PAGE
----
10 Ways to Help Boost Your 'Good' Cholesterol

Here's another way to help cut your risk of heart disease.

By Elaine Magee, MPH, RD
WebMD Weight Loss Clinic - Feature

Reviewed By Louise Chang, MD

At the risk of sounding like a certain 20-something socialite, HDL is hot! Recent advances in research have brought more attention to the blood lipid (or fat) we often call "good" cholesterol.

"Good" cholesterol doesn't refer to the cholesterol we eat in food, but to the high density lipoprotein cholesterol circulating in our blood. It's one of the blood fats measured in the lipid panel blood test doctors perform. And it's the component you want more of, because increasing HDL helps lower your risk of heart disease.

A recent report from an expert panel of the National Cholesterol Education Program (NCEP) notes that although LDL or "bad" cholesterol has gotten most of the attention, there's growing evidence that HDL plays an important role.

Here are a few fast facts about "good" cholesterol from the NCEP panel:

  • HDL cholesterol normally makes up 20%-30% of your total blood cholesterol.
  • There's some evidence that HDL helps protect against the accumulation of plaques (fatty deposits) in the arteries.
  • Research suggests that a 1% decrease in HDL cholesterol is linked to a 2%-3% increase in heart disease risk.
  • In prospective studies - that is, studies that follow participants for a certain period to watch for outcomes -- HDL usually proves to be the lipid risk factor most linked to heart disease risk.
  • HDL cholesterol levels are thought to have a genetic factor in some people.
  • Women typically have higher HDL cholesterol levels than men. About a third of men and about a fifth of women have HDL levels below 40 mg/dL. (Doctors consider levels of less than 40 mg/dL to be low.)

Researchers from the Netherlands who analyzed 60 studies concluded that the ratio of total cholesterol to HDL (in which your total cholesterol number is divided by your HDL number) is a better marker for coronary artery disease than LDL measurement alone.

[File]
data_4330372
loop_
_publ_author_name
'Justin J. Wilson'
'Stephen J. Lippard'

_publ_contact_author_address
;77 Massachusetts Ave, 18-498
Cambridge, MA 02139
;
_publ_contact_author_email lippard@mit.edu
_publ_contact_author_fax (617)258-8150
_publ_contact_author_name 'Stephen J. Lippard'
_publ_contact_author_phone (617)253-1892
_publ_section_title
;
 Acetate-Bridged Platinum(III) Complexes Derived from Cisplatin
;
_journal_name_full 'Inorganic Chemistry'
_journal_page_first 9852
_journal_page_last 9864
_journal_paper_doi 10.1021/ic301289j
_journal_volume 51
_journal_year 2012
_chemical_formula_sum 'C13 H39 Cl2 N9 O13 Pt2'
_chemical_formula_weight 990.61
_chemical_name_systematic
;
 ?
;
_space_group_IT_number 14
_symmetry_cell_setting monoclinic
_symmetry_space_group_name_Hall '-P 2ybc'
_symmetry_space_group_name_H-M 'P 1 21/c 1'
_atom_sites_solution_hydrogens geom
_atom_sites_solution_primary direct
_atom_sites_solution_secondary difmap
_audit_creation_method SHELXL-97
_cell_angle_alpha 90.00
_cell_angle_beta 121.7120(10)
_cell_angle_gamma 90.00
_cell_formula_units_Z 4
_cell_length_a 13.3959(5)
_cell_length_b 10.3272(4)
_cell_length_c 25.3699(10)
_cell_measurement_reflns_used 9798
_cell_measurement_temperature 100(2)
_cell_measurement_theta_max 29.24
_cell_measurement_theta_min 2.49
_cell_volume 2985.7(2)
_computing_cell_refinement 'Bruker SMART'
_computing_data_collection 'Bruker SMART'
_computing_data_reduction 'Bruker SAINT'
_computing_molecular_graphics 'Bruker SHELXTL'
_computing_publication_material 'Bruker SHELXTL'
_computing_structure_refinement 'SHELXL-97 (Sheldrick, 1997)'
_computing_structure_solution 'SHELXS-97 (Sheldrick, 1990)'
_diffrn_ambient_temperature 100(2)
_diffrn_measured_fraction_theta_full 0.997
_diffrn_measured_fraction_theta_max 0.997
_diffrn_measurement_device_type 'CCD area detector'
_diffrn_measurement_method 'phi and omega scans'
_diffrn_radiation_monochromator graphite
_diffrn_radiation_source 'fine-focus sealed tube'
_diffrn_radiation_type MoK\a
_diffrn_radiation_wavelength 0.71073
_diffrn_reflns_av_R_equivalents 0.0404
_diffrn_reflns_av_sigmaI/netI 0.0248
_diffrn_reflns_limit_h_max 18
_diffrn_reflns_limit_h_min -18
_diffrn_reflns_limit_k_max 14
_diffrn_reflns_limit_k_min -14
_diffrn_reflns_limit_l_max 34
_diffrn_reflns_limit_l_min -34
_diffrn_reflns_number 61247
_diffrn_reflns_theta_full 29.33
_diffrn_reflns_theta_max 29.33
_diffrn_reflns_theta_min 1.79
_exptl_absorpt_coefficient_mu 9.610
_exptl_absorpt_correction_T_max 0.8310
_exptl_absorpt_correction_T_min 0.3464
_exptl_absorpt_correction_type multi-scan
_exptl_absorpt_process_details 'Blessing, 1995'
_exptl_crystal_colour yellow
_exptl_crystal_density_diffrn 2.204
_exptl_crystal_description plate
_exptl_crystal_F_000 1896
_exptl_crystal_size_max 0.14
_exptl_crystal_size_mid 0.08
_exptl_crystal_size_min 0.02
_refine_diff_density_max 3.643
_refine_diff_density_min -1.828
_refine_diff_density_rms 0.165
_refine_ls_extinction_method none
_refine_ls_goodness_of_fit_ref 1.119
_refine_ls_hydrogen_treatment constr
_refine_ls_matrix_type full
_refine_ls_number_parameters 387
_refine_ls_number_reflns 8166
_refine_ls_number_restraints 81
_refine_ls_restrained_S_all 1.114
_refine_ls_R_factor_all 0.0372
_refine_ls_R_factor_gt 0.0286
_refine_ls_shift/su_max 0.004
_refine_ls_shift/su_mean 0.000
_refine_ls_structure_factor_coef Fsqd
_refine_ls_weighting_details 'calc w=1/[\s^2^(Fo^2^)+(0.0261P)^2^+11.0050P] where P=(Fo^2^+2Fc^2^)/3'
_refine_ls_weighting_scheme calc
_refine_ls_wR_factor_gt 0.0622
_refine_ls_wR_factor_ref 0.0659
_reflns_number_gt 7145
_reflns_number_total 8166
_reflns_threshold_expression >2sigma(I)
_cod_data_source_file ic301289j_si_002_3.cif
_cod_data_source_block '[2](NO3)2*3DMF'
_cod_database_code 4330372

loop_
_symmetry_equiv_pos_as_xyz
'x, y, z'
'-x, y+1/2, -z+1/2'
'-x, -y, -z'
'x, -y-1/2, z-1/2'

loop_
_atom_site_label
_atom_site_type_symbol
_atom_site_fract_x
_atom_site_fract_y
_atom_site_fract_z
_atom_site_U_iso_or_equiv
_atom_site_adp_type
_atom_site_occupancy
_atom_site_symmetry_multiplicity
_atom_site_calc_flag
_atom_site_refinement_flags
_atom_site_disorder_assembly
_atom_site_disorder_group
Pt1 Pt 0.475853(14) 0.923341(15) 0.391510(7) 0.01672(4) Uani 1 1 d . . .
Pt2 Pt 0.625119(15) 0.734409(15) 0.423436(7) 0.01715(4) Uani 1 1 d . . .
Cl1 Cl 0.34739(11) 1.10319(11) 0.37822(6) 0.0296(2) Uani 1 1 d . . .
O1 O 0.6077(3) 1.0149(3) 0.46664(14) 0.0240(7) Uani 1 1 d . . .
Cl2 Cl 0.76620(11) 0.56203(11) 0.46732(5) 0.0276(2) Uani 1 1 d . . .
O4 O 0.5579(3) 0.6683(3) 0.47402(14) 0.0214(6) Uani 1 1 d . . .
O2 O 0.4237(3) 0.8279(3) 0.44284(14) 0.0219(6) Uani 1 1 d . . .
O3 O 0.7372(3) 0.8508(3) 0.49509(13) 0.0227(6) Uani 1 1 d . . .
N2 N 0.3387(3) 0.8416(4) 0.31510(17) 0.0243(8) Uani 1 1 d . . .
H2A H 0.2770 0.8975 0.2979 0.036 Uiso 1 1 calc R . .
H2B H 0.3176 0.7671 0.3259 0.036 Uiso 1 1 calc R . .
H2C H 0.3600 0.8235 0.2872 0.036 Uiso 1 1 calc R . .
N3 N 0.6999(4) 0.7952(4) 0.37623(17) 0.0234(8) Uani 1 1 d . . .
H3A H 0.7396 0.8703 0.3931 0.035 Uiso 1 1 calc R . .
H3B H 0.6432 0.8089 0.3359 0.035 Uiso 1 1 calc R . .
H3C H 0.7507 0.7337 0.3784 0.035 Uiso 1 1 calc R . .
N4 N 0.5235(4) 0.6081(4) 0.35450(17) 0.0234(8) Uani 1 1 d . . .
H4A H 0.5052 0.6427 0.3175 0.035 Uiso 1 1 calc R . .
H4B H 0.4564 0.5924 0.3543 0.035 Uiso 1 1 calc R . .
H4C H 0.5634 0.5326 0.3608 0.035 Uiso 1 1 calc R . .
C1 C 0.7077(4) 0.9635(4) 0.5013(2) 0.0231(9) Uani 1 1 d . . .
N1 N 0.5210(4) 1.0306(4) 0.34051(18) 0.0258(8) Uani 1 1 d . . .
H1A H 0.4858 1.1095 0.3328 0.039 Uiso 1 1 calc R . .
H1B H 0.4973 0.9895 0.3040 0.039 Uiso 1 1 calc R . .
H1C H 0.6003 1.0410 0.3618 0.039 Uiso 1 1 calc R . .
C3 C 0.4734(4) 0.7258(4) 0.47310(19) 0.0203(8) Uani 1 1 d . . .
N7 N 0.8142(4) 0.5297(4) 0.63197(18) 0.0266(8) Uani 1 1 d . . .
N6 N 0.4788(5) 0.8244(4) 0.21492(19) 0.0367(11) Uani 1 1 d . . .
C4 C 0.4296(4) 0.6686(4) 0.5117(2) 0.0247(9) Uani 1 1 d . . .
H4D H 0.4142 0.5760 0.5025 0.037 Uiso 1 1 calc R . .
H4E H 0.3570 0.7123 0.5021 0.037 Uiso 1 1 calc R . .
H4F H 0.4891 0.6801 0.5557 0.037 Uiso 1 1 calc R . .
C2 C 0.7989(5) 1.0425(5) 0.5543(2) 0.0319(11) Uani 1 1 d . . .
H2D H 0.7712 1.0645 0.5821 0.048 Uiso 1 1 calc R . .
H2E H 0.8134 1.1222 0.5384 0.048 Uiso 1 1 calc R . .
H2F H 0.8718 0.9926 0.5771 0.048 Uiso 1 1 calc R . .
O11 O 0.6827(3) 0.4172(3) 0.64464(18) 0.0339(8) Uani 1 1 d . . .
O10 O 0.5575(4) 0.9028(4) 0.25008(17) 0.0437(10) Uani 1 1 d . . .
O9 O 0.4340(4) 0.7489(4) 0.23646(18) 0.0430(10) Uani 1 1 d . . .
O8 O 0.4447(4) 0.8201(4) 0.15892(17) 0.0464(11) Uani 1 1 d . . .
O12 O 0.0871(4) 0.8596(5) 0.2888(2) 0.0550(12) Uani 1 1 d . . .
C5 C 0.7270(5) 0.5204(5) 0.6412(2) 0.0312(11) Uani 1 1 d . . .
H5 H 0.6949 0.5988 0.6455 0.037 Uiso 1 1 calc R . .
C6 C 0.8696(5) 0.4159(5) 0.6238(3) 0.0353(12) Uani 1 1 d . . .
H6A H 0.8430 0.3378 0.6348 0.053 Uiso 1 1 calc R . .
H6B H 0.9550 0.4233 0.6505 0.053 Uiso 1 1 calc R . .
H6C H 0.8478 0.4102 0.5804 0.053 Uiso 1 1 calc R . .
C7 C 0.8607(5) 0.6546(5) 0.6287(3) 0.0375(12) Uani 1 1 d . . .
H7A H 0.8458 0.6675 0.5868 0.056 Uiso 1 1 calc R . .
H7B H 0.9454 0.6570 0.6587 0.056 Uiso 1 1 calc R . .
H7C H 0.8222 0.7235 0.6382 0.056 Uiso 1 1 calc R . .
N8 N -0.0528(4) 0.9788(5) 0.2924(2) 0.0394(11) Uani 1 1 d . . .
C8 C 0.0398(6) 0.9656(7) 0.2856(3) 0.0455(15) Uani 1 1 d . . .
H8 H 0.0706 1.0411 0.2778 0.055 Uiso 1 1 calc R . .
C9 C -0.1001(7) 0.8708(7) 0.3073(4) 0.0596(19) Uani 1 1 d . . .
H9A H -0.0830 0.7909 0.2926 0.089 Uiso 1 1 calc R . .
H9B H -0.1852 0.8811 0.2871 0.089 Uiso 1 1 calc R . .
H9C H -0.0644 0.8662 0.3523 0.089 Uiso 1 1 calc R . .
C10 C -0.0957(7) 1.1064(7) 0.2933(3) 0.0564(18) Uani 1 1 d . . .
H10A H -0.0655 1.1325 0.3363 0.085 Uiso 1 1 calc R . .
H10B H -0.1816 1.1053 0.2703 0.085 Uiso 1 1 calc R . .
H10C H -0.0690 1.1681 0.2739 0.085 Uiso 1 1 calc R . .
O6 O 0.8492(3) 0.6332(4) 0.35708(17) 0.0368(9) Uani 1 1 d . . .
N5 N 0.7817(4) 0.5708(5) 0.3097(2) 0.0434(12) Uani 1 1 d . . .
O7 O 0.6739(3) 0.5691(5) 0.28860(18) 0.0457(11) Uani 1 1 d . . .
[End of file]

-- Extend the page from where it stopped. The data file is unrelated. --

"Boosting HDL is the next frontier in heart disease prevention," says P.K. Shah, MD, director of cardiology at Cedars-Sinai Medical Center in Los Angeles. Shah says that if the new drugs designed to increase HDL levels prove effective, they could potentially reduce the number of heart attacks and strokes by 80% to 90% -- and save millions of lives. HDL-boosting drugs are now being tested.

>How Does HDL Help?

Experts aren't yet sure exactly how HDL cholesterol helps reduce the risk of heart disease. But a few possibilities have emerged.

The NCEP says that high HDL levels appear to protect against the formation of plaques in the artery walls (a process called atherogenesis), according to studies in animals.

Lab studies, meanwhile, suggest that HDL promotes the removal of cholesterol from cells found in abnormal tissues, or lesions, in the arteries.

"Recent studies indicate that the antioxidant and anti-inflammatory properties of HDL also inhibit atherogenesis," says the NCEP report.

10 Ways to Increase Good Cholesterol

What many people don't know is that some diet and lifestyle changes may help to increase "good" cholesterol levels.

Here are some of the contenders:

1. Orange Juice. Drinking three cups of orange juice a day increased HDL levels by 21% over three weeks, according to a small British study (at 330 calories, that's quite a nutritional commitment). This study could be highlighting an effect from high-antioxidant fruits and vegetables. Stay tuned in the years to come.

2. Niacin. There is some evidence niacin (vitamin B3) helps increase HDL. Michael Poon, MD, chief of cardiology at the Cabrini Medical Center in New York, says people with low HDL levels might benefit from taking 500 milligrams of niacin each day, building up to 1,000 milligrams a day. But he warns that supplemental niacin "can have some side effects and is not for everybody, particularly for people who already have high HDL levels. "He says anyone taking niacin supplements should be monitored by a doctor. Short of supplements, many foods contain niacin as well. Here are a few:

Food Amount of niacin
White-meat chicken, 3.5 oz cooked 13.4 mg
Mackerel, 3.5 oz cooked 10.7 mg
Trout, 3.5 oz, cooked 8.8 mg
Salmon, 3.5 oz cooked 8 mg
Veal, 3.5 oz cooked about 8 mg (ranges from 6.4-9.3)
Dark-meat chicken, 3.5 oz cooked 7.1 mg
Lamb, 3.5 oz cooked 6.6 mg
White-meat turkey, 3.5 oz cooked 6.2 mg
Ground beef, 3.5 oz cooked 5.3 mg
Peanuts, 1/4 cup 5.3 mg
Pork, 3.5 oz cooked about 4.8 mg (ranges from 4.1-5.4)
Peanut butter, 2 tablespoons 4.4 mg
Beef steak, 3.5 oz cooked about 4.1 mg (ranges from 3.6-4.5)